But let us stop our thinker before he takes that last step, and question him about his premiss. If he or his mind really is or would be a complete being minus the faculty of sensory and imaginational appearances, why, by his own admission, do these appearances beset him so? No doubt they fade away when he completely absorbs himself in pure mathematics or in thoughts about God and about pure finite mind, if there is such a thing as pure finite mind. But in Descartes' own experience the empirical appearances always return. So perhaps it is the nature of his mind to conjure them up for itself again and again, or to become receptive again and again to these effects caused in him by God. If, on careful reflection, one can consider this possible, Descartes is mistaken in claiming that the human mind can attain a clear, distinct and complete idea of itself as existing free of empirical appearances to itself. That these sometimes recede when the mind is abstractly engaged does not prove that they are not among the objects natural to it or naturally served up to it immediately by God. For where is it written that all the mind's natural objects are present to it at once? Certainly, Cartesian doubt can save Descartes from regarding these appearances as anything more than phenomenal, but he knows from experience that doubt cannot put an end to the phenomena as such. He may always be saddled with them, then, even if only as appearances recognised as such. In this sense, a sort of phenomenalist sense, the self's body and physical environment may be as immortal as the human mind.
Thus Descartes' ideas of himself or his mind are not, I think, able to show that the human mind is in every sense separable from body. To show this, he must fall back on the independent attractiveness of the thought that 'real' or 'externally' existing body is what causes the empirical appearances. This is of course an independently attractive thought to the extent that it is unattractive to suppose that God (whom Descartes has by now proved to exist and to be his creator) deceives or meanly frustrates a finite mind like that of Descartes. For insofar as Descartes cannot help taking the empirical appearances to be of independently existing bodies, if Descartes were always mistaken in this then God would be a deceiver; and even if Descartes can break out of the deception by means of systematic doubt, God would be cruel in making the escape depend on a method so hard for the human mind.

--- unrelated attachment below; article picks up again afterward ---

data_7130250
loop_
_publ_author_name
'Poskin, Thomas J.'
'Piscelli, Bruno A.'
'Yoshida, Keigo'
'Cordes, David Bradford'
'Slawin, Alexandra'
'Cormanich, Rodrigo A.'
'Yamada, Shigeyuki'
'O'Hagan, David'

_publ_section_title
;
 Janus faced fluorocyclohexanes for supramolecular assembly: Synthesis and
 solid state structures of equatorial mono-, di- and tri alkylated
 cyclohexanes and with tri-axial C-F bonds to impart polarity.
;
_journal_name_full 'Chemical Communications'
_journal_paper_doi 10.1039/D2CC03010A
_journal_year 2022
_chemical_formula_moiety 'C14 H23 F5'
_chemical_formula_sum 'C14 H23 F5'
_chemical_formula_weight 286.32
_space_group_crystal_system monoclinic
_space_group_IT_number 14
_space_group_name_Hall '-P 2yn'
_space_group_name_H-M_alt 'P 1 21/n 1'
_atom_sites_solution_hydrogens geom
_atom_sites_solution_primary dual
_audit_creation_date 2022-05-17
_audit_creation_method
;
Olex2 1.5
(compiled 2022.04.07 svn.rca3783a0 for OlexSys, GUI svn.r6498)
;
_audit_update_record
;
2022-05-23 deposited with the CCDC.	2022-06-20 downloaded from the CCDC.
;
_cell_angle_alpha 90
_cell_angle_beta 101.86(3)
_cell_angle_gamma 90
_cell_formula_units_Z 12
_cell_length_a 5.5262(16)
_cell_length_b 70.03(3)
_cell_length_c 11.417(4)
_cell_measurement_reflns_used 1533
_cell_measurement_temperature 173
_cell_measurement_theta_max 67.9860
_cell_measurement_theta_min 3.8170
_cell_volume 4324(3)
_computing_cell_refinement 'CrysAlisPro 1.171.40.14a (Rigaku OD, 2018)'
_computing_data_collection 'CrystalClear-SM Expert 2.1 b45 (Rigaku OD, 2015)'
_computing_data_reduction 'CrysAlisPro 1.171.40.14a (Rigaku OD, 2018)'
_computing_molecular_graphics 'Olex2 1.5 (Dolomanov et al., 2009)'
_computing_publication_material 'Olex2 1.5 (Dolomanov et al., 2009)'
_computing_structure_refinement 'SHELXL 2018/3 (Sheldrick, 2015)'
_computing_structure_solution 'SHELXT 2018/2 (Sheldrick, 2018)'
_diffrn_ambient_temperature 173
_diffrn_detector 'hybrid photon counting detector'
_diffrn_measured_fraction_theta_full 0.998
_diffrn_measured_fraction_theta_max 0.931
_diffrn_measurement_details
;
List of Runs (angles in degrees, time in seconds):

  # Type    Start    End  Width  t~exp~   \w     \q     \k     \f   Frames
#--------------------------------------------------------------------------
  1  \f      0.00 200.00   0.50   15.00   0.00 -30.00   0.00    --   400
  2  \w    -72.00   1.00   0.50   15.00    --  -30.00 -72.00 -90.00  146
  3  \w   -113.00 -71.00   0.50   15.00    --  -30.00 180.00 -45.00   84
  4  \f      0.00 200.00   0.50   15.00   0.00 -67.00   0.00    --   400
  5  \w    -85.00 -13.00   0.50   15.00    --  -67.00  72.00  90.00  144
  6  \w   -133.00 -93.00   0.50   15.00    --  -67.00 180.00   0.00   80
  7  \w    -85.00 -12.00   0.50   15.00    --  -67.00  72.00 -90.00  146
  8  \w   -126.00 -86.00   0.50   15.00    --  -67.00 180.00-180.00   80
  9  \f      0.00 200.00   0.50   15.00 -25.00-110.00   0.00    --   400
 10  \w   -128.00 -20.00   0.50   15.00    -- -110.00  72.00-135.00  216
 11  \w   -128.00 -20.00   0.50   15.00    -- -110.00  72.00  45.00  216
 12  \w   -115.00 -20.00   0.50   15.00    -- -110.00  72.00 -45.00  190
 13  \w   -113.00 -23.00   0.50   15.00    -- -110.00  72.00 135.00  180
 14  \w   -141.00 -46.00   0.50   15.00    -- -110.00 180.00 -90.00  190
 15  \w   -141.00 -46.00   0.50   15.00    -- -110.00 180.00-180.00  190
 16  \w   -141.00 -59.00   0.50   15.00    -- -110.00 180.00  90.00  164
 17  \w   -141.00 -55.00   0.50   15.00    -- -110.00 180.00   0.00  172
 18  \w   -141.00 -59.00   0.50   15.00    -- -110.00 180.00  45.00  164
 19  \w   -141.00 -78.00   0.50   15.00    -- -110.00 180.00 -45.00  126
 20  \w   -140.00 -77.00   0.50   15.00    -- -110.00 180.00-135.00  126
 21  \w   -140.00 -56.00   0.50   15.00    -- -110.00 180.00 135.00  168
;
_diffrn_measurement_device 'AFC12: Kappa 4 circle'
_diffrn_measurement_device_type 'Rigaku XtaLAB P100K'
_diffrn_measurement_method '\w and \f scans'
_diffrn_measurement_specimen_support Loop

So if one is a Cartesian, the position that mind is separable from body, not only ontologically but also phenomenally, is secured by means of two conclusions: if there is any such thing as a really existing body, mind is not existentially dependent on it; and: body really exists and is the separable cause of mind's corporeal experiences.
I want now to say something about the universality of Cartesian separability, and something about what unites the separables while they are together. These are points on which Descartes and Plato differ fundamentally. First, universality: in claiming that mind and body are ontologically separable, Descartes, of course, claims much more than that a given mind can exist apart from a given natural body. Separability is guaranteed for him by the essence of mind in general and the essence of body in general. From his ideas of these essences he believes he can see that mind—any mind—can exist apart from body— any body, and vice versa (Meditation 6). This is in line with the Church's teaching, according to which every human soul comes to the Last Judgement either stripped of body altogether, or with a sort of supernatural body through which it can communicate and suffer, but which is not set in a natural physical environment and is not subject to the laws of physical nature.